the matter of inspections. “There are no national or state requirements to have a home inspection performed prior to a building purchase or during a real estate transaction,” says Joe Corsetto, president of the American Society of Home Inspectors. But an inspection can be beneficial when purchasing an older home because it “provides an evaluation of the condition, operation, or serviceability of significant building components that can have an affect on the building’s value and even its habitability.”
A home buyer will typically have an inspection performed on new construction also, says Corsetto. “It is becoming more popular for buyers to hire a home inspector to evaluate the installed systems to generate a ‘punch-list’ of repair items before move-in,” he says. “This inspection is intended to minimize consumer surprises after closing.”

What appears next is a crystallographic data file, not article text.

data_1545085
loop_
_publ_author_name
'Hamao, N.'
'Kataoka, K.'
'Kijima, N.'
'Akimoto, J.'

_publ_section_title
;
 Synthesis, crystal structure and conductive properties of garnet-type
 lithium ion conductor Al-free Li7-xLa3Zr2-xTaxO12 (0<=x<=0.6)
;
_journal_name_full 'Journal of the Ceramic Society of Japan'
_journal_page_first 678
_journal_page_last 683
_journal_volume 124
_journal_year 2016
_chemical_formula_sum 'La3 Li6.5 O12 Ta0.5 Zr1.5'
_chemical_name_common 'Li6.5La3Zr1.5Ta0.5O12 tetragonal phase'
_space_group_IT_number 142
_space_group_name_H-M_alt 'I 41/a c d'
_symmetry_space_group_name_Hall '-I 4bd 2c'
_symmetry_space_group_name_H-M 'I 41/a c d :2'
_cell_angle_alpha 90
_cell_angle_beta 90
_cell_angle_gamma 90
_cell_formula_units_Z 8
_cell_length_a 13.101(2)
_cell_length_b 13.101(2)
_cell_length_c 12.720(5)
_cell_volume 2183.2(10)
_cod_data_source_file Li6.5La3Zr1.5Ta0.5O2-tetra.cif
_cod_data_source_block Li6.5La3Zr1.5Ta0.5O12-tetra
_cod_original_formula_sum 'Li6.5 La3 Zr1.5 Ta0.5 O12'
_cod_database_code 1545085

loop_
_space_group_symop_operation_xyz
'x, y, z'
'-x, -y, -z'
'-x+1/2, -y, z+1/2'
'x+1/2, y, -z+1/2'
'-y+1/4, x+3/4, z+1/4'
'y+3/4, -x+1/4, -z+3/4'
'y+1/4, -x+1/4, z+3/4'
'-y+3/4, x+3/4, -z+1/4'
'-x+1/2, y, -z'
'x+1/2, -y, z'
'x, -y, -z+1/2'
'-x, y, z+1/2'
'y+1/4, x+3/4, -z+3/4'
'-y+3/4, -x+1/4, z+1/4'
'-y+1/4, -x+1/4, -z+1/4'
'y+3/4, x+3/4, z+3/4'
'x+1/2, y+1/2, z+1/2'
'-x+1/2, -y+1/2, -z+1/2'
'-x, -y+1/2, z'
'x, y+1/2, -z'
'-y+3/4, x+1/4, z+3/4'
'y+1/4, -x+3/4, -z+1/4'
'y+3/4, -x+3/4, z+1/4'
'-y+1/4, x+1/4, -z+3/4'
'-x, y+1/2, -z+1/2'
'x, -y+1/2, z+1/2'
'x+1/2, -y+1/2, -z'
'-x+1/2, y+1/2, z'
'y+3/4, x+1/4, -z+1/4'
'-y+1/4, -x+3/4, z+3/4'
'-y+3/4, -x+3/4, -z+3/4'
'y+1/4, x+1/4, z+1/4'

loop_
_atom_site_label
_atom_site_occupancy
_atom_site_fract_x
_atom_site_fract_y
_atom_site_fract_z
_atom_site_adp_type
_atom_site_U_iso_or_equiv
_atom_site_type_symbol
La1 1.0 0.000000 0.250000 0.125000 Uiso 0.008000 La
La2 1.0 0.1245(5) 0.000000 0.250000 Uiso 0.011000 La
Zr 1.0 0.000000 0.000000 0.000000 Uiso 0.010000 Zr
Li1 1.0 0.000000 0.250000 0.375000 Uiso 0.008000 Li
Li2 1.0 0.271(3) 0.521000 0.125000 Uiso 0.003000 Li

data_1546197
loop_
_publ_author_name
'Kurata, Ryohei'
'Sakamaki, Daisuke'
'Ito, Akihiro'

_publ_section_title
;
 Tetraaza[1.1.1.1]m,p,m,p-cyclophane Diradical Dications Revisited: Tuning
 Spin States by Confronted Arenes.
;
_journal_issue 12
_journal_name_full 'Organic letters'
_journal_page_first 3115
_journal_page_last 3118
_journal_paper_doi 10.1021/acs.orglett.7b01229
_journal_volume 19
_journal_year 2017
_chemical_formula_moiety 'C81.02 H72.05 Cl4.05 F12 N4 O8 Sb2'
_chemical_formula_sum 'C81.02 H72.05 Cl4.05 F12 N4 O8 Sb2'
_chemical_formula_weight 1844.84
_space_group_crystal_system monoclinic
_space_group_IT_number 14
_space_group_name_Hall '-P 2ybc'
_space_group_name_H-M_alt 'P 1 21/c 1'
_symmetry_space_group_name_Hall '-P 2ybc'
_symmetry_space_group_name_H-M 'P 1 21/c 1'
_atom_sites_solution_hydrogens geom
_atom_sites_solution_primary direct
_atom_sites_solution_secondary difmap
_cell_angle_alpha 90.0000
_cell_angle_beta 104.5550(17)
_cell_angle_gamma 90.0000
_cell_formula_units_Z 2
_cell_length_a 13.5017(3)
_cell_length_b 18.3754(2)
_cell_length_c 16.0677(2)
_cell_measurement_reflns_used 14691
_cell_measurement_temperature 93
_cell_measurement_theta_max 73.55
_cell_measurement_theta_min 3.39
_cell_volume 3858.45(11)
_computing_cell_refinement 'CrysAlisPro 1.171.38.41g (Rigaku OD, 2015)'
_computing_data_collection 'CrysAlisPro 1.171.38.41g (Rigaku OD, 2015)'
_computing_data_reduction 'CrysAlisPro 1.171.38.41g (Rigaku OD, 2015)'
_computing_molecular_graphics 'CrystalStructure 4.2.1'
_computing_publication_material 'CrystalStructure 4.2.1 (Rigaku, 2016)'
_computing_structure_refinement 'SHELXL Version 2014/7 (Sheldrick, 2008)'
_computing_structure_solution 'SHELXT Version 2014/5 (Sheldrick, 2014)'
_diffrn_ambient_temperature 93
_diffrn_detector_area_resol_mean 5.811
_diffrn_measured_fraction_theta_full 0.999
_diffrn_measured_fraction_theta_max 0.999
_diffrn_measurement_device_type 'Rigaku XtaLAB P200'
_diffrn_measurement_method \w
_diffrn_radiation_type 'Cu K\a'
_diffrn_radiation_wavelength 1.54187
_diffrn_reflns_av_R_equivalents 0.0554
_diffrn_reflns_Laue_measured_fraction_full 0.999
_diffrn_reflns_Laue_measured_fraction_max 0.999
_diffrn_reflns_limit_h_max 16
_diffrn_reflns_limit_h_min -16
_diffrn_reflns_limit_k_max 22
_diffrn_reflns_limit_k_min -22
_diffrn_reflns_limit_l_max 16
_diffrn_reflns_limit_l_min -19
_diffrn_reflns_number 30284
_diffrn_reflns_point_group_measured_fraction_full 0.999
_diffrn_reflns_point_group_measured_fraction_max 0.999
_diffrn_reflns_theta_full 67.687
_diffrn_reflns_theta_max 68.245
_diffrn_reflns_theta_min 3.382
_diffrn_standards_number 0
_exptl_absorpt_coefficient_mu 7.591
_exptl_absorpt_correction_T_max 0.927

There really is no clear-cut winner in the battle of new versus pre-owned. If you’re looking to move into your home quickly, want to pay less up front, and have a full range of financing options, purchasing an existing home is for you. But if you’re looking to save money on energy bills, have lower maintenance costs, and have input in the design of your home, then nothing beats new.
— Additional reporting by Stephanie Young